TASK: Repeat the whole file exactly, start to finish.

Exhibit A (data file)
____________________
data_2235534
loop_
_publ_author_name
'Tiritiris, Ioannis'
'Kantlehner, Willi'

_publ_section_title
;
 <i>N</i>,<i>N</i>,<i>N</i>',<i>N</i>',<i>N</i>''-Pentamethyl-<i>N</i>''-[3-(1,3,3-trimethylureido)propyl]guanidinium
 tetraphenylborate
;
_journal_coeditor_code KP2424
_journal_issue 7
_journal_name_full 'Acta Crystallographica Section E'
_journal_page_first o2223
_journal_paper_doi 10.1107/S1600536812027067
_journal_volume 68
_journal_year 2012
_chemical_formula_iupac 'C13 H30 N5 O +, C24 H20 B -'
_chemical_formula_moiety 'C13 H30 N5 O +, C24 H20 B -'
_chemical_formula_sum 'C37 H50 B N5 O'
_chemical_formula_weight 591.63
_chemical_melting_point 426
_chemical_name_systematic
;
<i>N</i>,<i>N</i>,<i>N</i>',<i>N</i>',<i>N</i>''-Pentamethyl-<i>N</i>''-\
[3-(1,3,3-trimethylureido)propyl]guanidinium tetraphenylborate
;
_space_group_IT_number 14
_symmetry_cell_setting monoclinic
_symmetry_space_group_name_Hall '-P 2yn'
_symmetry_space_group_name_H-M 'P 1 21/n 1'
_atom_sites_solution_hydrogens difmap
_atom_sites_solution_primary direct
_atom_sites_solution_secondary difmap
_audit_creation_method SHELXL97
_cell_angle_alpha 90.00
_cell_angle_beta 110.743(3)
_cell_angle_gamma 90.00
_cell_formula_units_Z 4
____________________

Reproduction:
data_2235534
loop_
_publ_author_name
'Tiritiris, Ioannis'
'Kantlehner, Willi'

_publ_section_title
;
 <i>N</i>,<i>N</i>,<i>N</i>',<i>N</i>',<i>N</i>''-Pentamethyl-<i>N</i>''-[3-(1,3,3-trimethylureido)propyl]guanidinium
 tetraphenylborate
;
_journal_coeditor_code KP2424
_journal_issue 7
_journal_name_full 'Acta Crystallographica Section E'
_journal_page_first o2223
_journal_paper_doi 10.1107/S1600536812027067
_journal_volume 68
_journal_year 2012
_chemical_formula_iupac 'C13 H30 N5 O +, C24 H20 B -'
_chemical_formula_moiety 'C13 H30 N5 O +, C24 H20 B -'
_chemical_formula_sum 'C37 H50 B N5 O'
_chemical_formula_weight 591.63
_chemical_melting_point 426
_chemical_name_systematic
;
<i>N</i>,<i>N</i>,<i>N</i>',<i>N</i>',<i>N</i>''-Pentamethyl-<i>N</i>''-\
[3-(1,3,3-trimethylureido)propyl]guanidinium tetraphenylborate
;
_space_group_IT_number 14
_symmetry_cell_setting monoclinic
_symmetry_space_group_name_Hall '-P 2yn'
_symmetry_space_group_name_H-M 'P 1 21/n 1'
_atom_sites_solution_hydrogens difmap
_atom_sites_solution_primary direct
_atom_sites_solution_secondary difmap
_audit_creation_method SHELXL97
_cell_angle_alpha 90.00
_cell_angle_beta 110.743(3)
_cell_angle_gamma 90.00
_cell_formula_units_Z 4